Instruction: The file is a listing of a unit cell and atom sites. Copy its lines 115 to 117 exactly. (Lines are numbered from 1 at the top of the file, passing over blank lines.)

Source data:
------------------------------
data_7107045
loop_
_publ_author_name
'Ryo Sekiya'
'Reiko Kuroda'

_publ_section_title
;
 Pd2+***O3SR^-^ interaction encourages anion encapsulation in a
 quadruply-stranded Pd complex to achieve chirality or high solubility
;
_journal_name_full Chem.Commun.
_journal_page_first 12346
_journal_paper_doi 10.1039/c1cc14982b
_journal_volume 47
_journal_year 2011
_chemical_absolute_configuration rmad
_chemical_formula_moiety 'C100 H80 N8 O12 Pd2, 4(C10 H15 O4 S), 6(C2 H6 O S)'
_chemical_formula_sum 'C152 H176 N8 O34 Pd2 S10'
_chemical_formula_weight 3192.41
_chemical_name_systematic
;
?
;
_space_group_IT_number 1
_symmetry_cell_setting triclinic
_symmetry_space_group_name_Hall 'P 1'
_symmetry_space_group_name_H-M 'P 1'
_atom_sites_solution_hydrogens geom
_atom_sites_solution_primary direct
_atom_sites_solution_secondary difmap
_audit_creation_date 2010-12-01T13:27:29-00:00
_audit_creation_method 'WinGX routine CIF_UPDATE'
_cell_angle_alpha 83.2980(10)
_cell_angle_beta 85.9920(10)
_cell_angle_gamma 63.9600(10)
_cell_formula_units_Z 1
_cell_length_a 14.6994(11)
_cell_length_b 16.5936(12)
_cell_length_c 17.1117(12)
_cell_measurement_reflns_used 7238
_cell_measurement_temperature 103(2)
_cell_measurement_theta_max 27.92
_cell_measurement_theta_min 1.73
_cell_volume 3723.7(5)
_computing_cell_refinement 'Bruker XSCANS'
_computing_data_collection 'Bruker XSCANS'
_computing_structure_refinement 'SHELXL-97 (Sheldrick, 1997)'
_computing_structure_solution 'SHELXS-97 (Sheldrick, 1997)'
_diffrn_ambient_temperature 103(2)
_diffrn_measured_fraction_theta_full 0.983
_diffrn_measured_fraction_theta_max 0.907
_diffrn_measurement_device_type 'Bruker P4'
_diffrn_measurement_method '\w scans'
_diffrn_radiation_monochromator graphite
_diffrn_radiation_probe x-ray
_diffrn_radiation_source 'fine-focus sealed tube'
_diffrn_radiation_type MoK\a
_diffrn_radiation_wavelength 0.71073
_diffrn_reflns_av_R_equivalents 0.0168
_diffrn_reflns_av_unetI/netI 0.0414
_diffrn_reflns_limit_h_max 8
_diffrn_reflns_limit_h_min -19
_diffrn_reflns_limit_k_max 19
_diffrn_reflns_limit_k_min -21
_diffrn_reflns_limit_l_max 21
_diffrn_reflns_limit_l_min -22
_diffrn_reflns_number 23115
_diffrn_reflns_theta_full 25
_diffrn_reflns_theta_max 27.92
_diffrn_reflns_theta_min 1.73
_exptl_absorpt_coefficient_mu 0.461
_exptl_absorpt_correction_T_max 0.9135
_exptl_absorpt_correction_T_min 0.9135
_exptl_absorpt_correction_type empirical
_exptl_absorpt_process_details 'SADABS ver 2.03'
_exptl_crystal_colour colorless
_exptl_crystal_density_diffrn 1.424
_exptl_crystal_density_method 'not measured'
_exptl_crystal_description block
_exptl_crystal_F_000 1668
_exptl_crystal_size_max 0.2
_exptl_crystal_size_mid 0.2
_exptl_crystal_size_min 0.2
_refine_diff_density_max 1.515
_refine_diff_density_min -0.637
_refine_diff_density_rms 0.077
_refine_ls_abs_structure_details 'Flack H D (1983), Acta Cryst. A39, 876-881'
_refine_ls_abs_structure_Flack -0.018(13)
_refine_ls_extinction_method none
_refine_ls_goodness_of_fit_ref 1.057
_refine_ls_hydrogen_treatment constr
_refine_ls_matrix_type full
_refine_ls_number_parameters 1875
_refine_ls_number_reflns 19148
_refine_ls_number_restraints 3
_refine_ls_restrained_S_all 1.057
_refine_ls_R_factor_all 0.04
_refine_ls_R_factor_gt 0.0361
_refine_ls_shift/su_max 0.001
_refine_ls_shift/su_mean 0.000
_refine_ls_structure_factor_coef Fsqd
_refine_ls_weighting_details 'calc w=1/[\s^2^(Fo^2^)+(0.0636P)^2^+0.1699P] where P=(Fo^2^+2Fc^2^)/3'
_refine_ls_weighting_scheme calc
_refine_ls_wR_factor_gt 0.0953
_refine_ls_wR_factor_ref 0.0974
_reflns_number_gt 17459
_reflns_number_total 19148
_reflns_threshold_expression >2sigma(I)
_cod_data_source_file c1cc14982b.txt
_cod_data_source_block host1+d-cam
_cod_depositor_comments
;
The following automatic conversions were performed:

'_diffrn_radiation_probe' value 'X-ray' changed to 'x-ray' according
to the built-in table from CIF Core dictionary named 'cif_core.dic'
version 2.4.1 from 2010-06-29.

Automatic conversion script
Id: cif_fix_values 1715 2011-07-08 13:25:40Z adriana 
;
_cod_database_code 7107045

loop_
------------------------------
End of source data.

to the built-in table from CIF Core dictionary named 'cif_core.dic'
version 2.4.1 from 2010-06-29.

Automatic conversion script